‘Bloody day’ for workers at SAS

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Already laid-off employees at Scandinavian Airlines (SAS) in Norway faced a tough choice this week. SAS management is asking them to either quit immediately, in return for some travel privileges and a chance to be rehired later, or hang on for the duration of their notice of termination and then cut ties to the airline.

The vast majority of SAS flights remain grounded, and flight attendants face permanent grounding as well. PHOTO: SAS

“It was a bloody day,” Nina Pedersen, leader of the largest SAS flight attendants’ union in Norway, told newspaper Dagens Næringsliv (DN) after a meeting on Monday with SAS’ affected employees in Norway. Pedersen’s organization NKF (Norsk Kabinforening) had to present and discuss the severance terms negotiated with SAS.

They’re aimed at cushioning what otherwise is a hard landing for those making up the 350 full-time job equivalents that SAS must cut in Norway alone. In addition come looming job losses in Sweden, Denmark and other countries where SAS has had employees. Like other airlines all over the world, SAS is struggling to survive after the Corona virus crisis halted most air travel and grounded the majority of its fleet. Some flights are due to start up again later this month but for now, SAS is only running limited domestic routes in Norway.

SAS management followed through late Friday on its plans to terminate hundreds employees both in Norway and in other countries. The airline originally warned that 1,300 full-time jobs could be lost just in Norway, but it’s unclear whether that number still applies. This first phase has also included offers of severance packages for those with the most seniority in SAS, and their response will determine how many other SAS workers will lose their jobs.

‘Very demanding’
“We have tried to settle on many proposals with SAS,” Pedersen told DN. “It’s been very demanding because of the unusual situation we’re in. No money can be found for extraordinary offers beyond what we’ve settled on here, and then we just have to follow the normal (state) rules for terminations.”

The offers presented hinge on the length of various employees’ notice of termination period (called oppsigelsestid in Norwegian). It can range from one to three months for the youngest employees with lowest seniority, with those agreeing to leave immediately being offered some priority if SAS can start rehiring as flights resume. Those volunteering to quit will also be offered airline tickets at very low fares and be placed for the next three years on a list of SAS employees who may be rehired at the same levels of pay and working conditions.

“The airline is at least giving them the possibility to return to work under the same terms they have today, if the need arises,” Pedersen told DN. “I feel strong empathy with those who must leave us, and hope that SAS survives and that large portions of of our corps will be back on board next summer.”

Pilots working only 30- to 50 percent
Nils Kristian Lie, a lawyer specializing in labour law at Oslo law firm Ræder, criticized the terms of SAS’ offer to the flight attendants, however. He claimed it was “unusual” to offer alternatives to a termination notice period, during which employees continue to be paid. SAS employees affected “would be swapping their rights that provide money into their accounts for the possibility that there may be work for them in the future,” Ræder told DN, “but they already have that right for a year after termination.”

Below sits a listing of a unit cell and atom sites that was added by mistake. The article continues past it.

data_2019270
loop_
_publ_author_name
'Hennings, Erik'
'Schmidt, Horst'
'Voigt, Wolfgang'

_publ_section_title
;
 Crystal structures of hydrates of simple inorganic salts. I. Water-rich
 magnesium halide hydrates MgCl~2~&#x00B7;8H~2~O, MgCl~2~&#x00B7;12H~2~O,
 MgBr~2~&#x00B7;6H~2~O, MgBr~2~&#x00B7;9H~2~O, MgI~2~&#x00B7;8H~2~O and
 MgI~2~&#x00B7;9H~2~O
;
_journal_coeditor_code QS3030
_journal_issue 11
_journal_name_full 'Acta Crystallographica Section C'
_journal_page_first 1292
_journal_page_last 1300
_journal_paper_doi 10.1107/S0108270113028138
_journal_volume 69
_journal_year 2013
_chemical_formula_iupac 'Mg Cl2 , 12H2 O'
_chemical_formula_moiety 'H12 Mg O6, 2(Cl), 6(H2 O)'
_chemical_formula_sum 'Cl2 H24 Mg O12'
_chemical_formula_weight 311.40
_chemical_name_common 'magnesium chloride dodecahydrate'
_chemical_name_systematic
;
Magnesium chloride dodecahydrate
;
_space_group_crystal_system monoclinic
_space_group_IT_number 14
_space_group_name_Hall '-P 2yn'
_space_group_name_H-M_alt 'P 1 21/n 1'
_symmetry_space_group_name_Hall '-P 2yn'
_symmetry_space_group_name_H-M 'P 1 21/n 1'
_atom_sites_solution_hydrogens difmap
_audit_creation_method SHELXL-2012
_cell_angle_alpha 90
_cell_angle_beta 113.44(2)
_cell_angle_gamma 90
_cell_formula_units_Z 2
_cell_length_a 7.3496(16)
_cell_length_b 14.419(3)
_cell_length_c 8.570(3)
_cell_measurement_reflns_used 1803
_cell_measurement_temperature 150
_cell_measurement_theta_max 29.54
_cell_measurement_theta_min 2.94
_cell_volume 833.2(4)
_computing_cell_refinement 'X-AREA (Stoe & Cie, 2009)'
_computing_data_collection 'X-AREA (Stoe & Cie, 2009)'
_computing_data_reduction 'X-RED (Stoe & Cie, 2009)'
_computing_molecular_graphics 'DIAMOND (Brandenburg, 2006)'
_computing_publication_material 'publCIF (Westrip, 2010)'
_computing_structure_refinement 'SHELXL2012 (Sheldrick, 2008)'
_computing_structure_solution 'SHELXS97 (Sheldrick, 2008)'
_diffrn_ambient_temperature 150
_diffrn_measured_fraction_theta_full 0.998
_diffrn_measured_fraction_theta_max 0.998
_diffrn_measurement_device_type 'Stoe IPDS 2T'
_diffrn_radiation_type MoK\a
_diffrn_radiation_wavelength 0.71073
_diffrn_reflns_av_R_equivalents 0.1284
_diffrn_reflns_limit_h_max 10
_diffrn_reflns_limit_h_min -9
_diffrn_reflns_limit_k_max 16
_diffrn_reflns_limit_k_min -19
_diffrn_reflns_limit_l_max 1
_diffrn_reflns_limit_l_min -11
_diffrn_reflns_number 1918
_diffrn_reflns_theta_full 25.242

Only around 200 flight attendants with the longest seniority are still working at SAS in full-time positions. SAS’ pilots have opted for another solution of sorts to help keep more of them in the cockpit. Many are working in reduced positions of just 30- to 50 percent. All pilots who flew SAS long-distance routes have been laid off, as have SAS’ youngest pilots with lowest seniority.

Pedersen noted, however, that “the pilots have a very different sort of work and much higher pay. They can’t be compared with our situation.” An SAS spokesman declined comment on the temination offers for flight attendants, other than to stress that the airline has gone through “thorough processes” with its employees’ labour organizations and will then follow up with each individual employee.

Norway welcome back as an investor
SAS management has stated that it can take around two years before airline traffic has returned to 2019 levels. DN reported late last week that SAS has seen its cash holdings dive by at least NOK 5 billion, it logged huge losses from February through April, and CEO Rickard Gustafson thinks the governments of Norway, Sweden and Denmark must save the airline from being grounded permanently.

That can include Norway returning as a shareholder in SAS through a new share issue, after the Norwegian government sold off its remaining stake in SAS in the summer of 2018. SAS management is currently having what DN called “intense discussions” with the Swedish and Danish governments (which still hold 29 percent of SAS together), and Gustafson is open for Norway investing in the airline again, too.

“It’s very odd to lead an airline that’s grounded,” Gustafson said when the airline released its latest dismal results in late May. “We’re supposed to be flying, and part of the national economies.”

NewsInEnglish.no/Nina Berglund